However. Ryman is a proponent of the “mundane science fiction” school and oddly enough the two most problematic elements for me in the book for me were the two most fantastic ones. The physical flood threatening to overwhelm the village threatened to be a rather overstated echo of the metaphorical deluge of the new technology, but I think Ryman just about got away with it in the end. The heroine’s bizarre pregnancy, however, just did not work for me.

Sixteen years on, I stand by both limbs of that judgement. It’s a great book about the impact of technology on a previously isolated culture, and in a lot of respects feels a lot more prophetic now than it did then – the concept of Air is pretty close to how Facebook developed in our timeline. But I still find it hard to swallow (if you see what I mean) the heroine’s pregnancy, and that kills my suspension of disbelief, however much I liked the rest of it.

Air won all three of the BSFA, Tiptree and Clarke Awards presented in 2006, only the second novel (so far) to have got the treble after Mary Doria Russell’s The Sparrow. I think Air has stood the passage of time better. You can get it here.

Both Accelerando, by Charles Stross, and Learning the World, by Ken MacLeod, were also on the BSFA and Clarke shortlists. Also on the BSFA list were 9tail Fox, by Jon Courtenay Grimwood, and Living Next Door to the God of Love, by Justina Robson. I felt that all of these books had flaws, but would probably have voted for Ken MacLeod. The BSFA Short Fiction award went to “Magic for Beginners”, by Kelly Link, which also won the Nebula and which I loved.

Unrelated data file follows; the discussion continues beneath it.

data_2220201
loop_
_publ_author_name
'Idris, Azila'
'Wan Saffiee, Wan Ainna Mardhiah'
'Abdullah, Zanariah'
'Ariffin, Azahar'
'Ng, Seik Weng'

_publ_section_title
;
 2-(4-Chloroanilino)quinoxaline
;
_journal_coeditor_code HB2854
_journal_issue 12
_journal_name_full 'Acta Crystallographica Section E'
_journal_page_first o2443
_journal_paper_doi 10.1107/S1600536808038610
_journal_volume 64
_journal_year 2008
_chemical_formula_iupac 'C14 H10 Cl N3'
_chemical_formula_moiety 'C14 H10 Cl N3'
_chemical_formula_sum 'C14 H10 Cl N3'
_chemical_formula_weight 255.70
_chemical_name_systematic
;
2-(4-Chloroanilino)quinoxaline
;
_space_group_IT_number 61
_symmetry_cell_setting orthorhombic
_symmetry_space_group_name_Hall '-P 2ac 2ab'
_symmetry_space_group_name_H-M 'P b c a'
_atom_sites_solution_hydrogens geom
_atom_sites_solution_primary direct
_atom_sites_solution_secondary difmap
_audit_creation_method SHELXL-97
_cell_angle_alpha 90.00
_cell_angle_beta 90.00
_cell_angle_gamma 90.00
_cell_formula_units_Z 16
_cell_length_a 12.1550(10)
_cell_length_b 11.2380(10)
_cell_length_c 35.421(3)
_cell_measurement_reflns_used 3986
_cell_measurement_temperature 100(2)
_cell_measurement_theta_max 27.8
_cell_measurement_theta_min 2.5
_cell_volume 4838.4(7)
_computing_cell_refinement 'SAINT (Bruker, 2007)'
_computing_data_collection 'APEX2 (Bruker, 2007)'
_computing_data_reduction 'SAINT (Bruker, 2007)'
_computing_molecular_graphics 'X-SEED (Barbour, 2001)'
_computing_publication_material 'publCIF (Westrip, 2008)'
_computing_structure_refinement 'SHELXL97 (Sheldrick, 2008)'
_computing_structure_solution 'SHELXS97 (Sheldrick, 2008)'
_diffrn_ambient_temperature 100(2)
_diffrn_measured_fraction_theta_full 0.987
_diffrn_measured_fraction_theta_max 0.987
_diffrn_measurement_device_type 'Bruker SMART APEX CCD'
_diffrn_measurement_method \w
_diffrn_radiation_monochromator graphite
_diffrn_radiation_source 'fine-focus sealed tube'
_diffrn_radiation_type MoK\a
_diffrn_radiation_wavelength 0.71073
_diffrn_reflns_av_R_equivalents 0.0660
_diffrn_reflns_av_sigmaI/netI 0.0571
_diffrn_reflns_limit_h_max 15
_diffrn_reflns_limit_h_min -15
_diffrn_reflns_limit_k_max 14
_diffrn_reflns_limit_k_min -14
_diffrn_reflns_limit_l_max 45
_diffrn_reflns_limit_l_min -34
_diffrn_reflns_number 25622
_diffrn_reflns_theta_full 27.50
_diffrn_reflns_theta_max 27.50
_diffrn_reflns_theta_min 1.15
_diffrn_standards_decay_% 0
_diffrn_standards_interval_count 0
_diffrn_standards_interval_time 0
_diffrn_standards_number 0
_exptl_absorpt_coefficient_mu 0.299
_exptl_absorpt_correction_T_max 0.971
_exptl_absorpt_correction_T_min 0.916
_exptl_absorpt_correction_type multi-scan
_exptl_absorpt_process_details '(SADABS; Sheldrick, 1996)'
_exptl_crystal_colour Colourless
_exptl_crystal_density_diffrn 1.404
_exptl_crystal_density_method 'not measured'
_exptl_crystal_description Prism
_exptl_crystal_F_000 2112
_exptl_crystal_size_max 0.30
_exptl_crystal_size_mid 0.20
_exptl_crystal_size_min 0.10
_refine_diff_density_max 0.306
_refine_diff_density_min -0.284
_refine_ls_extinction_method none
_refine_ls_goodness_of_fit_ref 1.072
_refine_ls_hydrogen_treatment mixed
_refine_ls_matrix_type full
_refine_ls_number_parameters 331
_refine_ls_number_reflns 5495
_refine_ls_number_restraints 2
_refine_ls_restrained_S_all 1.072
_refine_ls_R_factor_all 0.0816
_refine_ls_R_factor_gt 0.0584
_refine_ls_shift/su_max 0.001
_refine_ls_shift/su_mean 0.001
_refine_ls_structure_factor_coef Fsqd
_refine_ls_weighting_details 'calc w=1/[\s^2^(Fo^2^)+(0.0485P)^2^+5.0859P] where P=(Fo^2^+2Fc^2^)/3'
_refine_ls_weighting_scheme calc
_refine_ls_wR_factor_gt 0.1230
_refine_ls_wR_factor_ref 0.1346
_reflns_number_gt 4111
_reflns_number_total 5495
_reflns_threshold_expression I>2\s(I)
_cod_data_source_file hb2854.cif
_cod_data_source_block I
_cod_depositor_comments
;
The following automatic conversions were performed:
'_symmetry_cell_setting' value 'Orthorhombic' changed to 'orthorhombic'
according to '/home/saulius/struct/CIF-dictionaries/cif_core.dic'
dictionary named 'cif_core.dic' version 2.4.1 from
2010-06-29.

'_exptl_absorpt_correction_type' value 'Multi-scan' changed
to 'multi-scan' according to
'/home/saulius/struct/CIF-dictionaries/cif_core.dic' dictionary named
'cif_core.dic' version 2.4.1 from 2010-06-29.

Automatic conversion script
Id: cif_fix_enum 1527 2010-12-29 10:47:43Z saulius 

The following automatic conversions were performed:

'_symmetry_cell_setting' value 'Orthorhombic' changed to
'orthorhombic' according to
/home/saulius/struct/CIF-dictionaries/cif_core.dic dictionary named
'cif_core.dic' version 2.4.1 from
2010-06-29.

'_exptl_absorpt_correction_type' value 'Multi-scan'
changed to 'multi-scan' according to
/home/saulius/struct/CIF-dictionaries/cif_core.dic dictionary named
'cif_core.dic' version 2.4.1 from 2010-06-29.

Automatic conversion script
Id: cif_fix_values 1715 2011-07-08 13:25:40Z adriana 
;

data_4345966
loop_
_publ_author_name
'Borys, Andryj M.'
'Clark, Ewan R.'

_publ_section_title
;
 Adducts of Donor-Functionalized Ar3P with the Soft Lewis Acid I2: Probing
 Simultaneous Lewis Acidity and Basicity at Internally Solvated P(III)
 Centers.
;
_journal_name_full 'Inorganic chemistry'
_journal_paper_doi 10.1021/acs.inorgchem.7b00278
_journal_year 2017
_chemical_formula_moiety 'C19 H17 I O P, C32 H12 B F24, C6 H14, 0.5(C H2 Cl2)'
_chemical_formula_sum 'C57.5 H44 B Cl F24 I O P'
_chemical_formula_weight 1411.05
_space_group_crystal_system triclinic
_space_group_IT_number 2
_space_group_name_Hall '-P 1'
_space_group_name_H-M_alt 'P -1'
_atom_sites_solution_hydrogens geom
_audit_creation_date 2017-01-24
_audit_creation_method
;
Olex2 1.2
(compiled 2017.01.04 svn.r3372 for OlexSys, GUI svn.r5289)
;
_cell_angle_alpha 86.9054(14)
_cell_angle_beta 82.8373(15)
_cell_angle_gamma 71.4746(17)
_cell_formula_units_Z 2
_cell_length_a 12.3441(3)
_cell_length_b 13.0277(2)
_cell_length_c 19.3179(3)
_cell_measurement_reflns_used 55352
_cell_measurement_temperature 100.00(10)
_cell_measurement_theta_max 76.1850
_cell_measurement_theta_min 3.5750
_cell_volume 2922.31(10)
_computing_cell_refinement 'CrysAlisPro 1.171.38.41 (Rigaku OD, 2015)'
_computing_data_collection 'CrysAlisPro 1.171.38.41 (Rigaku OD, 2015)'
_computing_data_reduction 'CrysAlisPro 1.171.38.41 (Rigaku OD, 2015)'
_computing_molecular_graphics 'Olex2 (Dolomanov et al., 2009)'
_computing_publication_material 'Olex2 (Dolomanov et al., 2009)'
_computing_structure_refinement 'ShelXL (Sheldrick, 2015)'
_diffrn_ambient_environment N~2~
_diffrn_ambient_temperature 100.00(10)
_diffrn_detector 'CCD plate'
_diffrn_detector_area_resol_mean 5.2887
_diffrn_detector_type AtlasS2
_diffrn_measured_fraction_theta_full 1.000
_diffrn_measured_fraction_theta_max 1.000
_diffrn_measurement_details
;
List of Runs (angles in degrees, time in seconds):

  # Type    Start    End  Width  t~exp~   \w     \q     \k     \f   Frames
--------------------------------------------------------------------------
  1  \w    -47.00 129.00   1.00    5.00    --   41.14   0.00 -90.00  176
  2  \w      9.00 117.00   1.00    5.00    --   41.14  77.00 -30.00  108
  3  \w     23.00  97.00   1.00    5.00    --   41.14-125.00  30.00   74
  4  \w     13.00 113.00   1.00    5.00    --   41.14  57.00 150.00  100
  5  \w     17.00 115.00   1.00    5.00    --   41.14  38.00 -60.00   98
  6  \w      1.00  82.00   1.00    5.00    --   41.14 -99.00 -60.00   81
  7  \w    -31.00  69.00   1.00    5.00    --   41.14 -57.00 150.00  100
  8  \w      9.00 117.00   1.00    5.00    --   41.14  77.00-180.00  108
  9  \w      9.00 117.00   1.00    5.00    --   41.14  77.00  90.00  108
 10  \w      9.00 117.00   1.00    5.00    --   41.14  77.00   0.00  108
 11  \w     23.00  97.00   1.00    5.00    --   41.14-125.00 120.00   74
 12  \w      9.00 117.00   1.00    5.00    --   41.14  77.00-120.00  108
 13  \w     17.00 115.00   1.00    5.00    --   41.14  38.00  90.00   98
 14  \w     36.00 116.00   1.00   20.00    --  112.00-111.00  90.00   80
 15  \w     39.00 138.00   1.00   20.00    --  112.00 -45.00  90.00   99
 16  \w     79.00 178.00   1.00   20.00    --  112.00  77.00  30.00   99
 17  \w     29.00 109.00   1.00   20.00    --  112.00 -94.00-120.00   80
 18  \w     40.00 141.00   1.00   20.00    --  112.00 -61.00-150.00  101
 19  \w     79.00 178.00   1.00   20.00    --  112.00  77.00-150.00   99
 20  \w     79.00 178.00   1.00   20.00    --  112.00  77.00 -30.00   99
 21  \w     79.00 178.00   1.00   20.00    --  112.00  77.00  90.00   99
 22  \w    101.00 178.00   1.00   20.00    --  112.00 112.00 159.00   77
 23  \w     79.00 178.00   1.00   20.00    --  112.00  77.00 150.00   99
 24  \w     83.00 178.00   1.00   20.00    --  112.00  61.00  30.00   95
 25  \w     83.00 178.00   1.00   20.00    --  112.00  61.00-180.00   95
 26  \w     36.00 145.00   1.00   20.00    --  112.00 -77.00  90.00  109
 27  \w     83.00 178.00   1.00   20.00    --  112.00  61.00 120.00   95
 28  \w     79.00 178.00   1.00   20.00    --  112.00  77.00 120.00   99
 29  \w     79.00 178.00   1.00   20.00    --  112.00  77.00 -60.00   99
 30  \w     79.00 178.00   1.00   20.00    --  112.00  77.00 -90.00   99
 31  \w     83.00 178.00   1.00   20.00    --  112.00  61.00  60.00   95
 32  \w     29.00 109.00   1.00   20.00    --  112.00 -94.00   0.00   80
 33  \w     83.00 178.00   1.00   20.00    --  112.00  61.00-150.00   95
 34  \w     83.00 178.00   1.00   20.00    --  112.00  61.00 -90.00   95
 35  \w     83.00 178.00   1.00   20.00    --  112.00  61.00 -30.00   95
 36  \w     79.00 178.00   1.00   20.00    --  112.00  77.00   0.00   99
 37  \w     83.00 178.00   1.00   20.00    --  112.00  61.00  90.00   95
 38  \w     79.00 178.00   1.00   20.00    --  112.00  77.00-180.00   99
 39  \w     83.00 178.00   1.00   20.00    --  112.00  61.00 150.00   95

The other three books on the Clarke shortlist were Banner of Souls, by Liz Williams, Never Let Me Go, by Kazuo Ishiguro, and Pushing Ice, by Alastair Reynolds, which I have not read. I’m surprised that Ishiguro did not win; as a judge I think I’d have been torn between MacLeod and Williams.

I have not read any of the novels on the Tiptree Honor List apart from the winner. The others were A Brother’s Price, by Wen Spencer; Misfortune, by Wesley Stace; Remains, by Mark W. Tiedemann; and Willful Creatures, by Aimee Bender. The shortlist also included short stories by Vonda N. McIntyre and Margo Lanagan, the latter of which I have read but cannot now remember much about. The long list included another twelve novels, four short stories, a website and a non-fiction piece, none of which rings a bell.

The following year, the three awards went to four book, the Tiptree being shared by Shelley Jackson’s Half Life and Cat Valente’s In the Night Garden, the BSFA going to End of the World Blues, by Jon Courtenay Grimwood, and the Clarke to Nova Swing, by M. John Harrison.